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The Coup d’État Problem

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Dr. Ousman Gagigo, Former ADB Official

By Dr. Ousman Gajigo

Military coup d’états are happening again in West Africa with depressing frequency. Like many man-made phenomena, coups do not happen by pure chance or in a vacuum. They are the culmination of years of poor governance and economic mismanagement under incompetent leadership. Would it surprise anyone to know that Niger, the latest country to undergo one,has the lowest income per capita within ECOWAS? Or that it is ranked 189th out of 191 countries in the Human Development Index? One can go on and on about all sorts of socio-economic and governance metrics and you would find Niger among the bottom 10 globally. That country has been poorly governed for a long time, and therefore some upheaval of some sort was bound to happen sooner or later. Similar set of facts can be said about its neighbours, Mali and Burkina Faso.

People have drawn varying conclusions from the recent event in Niger, which has been coloured by ECOWAS’s clumsy handling of it. Many have even voiced support for the coup in Niger. This is a mistake. One can and should deplore the terrible development track records of Bazumi and the country’s previous civilian leaders, as well as that of his contemporaries in otherSahelian countries. But supporting a coup d’état is only emotionally satisfying and coups have never led to addressingthe fundamental problems that cause them.

Let’s consider the types of individuals that lead a typical coup d’état in West Africa. These are mostly ambitious junior officers who are dissatisfied with their current positions in the military. Pronouncements about the bad conditions of the country are political cover for public consumption. They obviously sound convincing and appealing because they are describing actual realities about the poor state of affairs.  Ambitious as they are, these junior military officers rarely have the required education, the management skills, the political acumen and the temperament to rule a nation well, even for a single day. With a lifetime of barely getting by, few of them have the discipline and self-control to return to a typical officer’s life in the barrack after tasting the comforts of a state house, which is why promises of brief transitional rule are never kept. You will note that the top military leaders rarely initiate coups because they are part of the current elites with access to all the comforts, and they therefore have no reason to disrupt the status quo.

However bad the situation is for a current poorly-governedcountry, it is highly unlikely that a coup d’état would result in an improvement in its social, economic and political affairs. If anything, the coup is likely to make matters worse for the average Nigerien. We do not even have to enter into anyspeculation here. Some rebel groups have already started to attack the armed forces in the country – obviously taking advantage of the current instability. Or consider the case of Burkina Faso. Within a span of 12 months, one coup d’état was followed by another. Can anyone look at the situation since then and claim that there has been any improvement in Burkina Faso?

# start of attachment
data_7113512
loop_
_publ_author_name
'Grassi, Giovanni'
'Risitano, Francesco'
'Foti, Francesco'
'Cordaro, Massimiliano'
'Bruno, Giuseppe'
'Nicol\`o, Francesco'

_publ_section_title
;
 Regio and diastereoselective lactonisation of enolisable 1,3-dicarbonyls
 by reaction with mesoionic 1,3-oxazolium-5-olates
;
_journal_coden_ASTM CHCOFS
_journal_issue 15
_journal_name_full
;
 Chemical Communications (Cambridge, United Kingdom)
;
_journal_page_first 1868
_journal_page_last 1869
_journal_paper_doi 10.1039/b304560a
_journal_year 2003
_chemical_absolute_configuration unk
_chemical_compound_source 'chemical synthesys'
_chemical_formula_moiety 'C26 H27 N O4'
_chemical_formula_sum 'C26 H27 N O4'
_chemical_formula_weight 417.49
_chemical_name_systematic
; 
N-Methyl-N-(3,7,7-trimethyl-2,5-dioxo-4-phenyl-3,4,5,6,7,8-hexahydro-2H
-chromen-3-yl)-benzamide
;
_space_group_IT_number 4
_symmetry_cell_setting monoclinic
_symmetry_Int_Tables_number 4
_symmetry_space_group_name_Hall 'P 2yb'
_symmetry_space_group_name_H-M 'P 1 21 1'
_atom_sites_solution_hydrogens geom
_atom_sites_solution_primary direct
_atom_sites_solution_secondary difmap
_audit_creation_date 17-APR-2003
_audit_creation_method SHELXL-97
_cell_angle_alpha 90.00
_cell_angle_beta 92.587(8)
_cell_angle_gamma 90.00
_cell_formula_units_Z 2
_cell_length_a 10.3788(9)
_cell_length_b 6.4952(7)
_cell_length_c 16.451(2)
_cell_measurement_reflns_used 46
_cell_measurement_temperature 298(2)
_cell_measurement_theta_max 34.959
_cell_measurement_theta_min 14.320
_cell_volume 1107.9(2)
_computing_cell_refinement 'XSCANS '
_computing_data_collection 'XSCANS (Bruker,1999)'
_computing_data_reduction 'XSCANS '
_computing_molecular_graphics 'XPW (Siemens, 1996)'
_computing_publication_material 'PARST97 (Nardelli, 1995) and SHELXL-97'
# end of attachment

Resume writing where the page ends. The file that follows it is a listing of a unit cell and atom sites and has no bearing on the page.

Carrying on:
The lack of qualifications of these typical coup leaders explains why coup d’états breed more coup d’états. Because of their inability to govern, the country’s fundamental problems remain the same or deteriorate after a coup. What’s more, having seen one of their kind depose a government, other ambitious young officers, of which there is an almost endless supply, cannot think of a reason why must not also get a piece of the pie. Before anyone is aware, the country slowly starts sliding into a failed state as one coup begets another.

Another misguided position espoused by many is the unreserved support of the anti-French and anti-Western rhetoric and postureof the Nigerian coup leaders, which has mirrored what took place in Mali and Burkina Faso. France, like any other normal country, is first and foremost motivated by its national interest. This is what normal country run by competent leaders do. This observation is not an endorsement but simply a mere statement of fact. One would be naive to believe that any country’s dealings with others is driven by altruism. Even where altruismamong nations is objectively observed, it is ultimately in the service of some hidden interest. If Mali, Burkina Faso and Niger have had a close relationship with France for decades and that relationship has produced nothing but misery and lack of development for their average citizens, the responsibilities for those failures rest squarely on the shoulders of the African leaders. The citizens in those countries should direct their anger towards to their failed leaders who allowed their countries to be exploited. To blame France or any Western powers for our current plight, despite decades of independence, is to absolve ourselves and our leaders. It is also implying that our leaders or ourselves have no agency.